Who Run The World? 4 Indians Among Forbes’ 100 Most Powerful Women

Posted on May 29, 2015 in Society

By Kanika Katyal:

Forbes brought out its 12th annual list of the 100 most powerful women that features extraordinary entrepreneurs, visionary CEOs, politicians, celebrity role models, billionaire activists and pioneer philanthropists who are “transforming the world” and have been “ranked by dollars, media presence and impact“.

forbes 100 most powerful women
Clockwise from top left: Arundhati Bhattacharya, Shobhana Bhartia, Kiran Mazumdar-Shaw, Chanda Kochhar

The top 10 in the list include German Vice Chancellor Angela Merkel (1), US presidential candidate Hillary Clinton (2), philanthropist Melinda Gates (3), GM CEO Mary Barra (5), Brazilian President Dilma Rousseff (7), Facebook COO Sheryl Sandberg (8), YouTube CEO Susan Wojcicki (9) and US First Lady Michelle Obama (10).

SBI Chief Arundhati Bhattacharya has been ranked 30th, followed by ICICI Bank Head Chanda Kochhar at the 35th spot, Biocon founder Kiran Mazumdar-Shaw (85th). The newcomer on the list Shobhana Bhartia, HT Media Chair, is on the 93rd spot.

The SBI Chair-Managing director was ranked 36th last year and moved up six spots. Kochhar also moved up eight notches in the rankings, from the 43rd spot last year. Mazumdar-Shaw moved up from the 92nd spot.

59-year-old Bhattacharya, Chair-Managing director of State Bank of India, was named the first female (and youngest) chair at SBI in 2013. Forbes reported that she oversees 220,000 staff members in 16,000 branches and services 225 million customers at the country’s largest lender (assets $400 billion) with offices spread over 36 countries.

Recognizing the multiple roles of working women, Bhattacharya pioneered a two-year sabbatical policy for female employees taking maternity leave or to give extended care to family,” says Forbes.

On 53-year-old Chanda Kochhar, Forbes says, “As the managing director and CEO of India’s ICICI Bank, Chanda Kochhar oversees nearly $125 billion in assets and recently announced a 14% increase in profits over last year. She has been credited with leading a remarkable transformation at India’s largest private sector bank, which experienced major setbacks after the 2008 financial crisis.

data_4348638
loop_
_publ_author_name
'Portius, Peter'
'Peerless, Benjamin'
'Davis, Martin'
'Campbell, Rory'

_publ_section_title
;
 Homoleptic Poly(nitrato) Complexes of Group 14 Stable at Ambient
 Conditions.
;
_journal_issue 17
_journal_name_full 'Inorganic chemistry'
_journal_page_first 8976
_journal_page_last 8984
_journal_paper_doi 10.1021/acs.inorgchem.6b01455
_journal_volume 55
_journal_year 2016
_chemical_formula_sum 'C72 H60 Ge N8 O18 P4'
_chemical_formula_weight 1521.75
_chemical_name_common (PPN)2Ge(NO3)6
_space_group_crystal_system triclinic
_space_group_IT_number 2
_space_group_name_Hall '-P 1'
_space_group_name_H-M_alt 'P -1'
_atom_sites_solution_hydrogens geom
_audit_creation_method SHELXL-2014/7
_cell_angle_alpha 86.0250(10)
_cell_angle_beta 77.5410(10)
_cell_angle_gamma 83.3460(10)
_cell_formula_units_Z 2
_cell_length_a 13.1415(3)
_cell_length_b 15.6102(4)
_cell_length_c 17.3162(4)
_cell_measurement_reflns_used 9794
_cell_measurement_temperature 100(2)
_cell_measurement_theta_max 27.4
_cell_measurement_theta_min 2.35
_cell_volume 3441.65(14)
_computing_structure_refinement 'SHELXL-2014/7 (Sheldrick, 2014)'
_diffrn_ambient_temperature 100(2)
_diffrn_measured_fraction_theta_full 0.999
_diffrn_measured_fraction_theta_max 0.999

Forbes notes that Kiran Mazumdar-Shaw founded Biocon in 1978, as a small industrial-enzymes company. Now Biocon is India’s largest publicly traded biopharmaceutical company, which had $460 billion in revenue last year and distributes its products in 85 countries around the world.

Shobhana Bhartia, who chairs HT Media, publisher of English daily Hindustan Times, a Hindi newspaper by the same name, and business paper Mint, has been hailed as a “media baroness” by Forbes.

Indra Nooyi, PepsiCo CEO, and Cisco Chief Technology and Strategy Officer Padmasree Warrior, who also made to the list are women of Indian origin.

Examined for years under the façade of conformity and image-driven superficiality, over the last decade, the power of an individuated Indian woman has become a force to reckon with. The presence of Indian women on the list, suggest not so much control as strength. All the women mentioned in the list serve as examples of collective growth and building, not only in their own respective quarters, but also with the growth of the nation as a whole. They do not endorse the control and command model of administration. Proudly representing Indian women on a global platform, they stand as world leaders imparting strength to others to stand on their own. With their success stories, they inspire others to chart out their own destinies built upon merit and persistence. More power to us!

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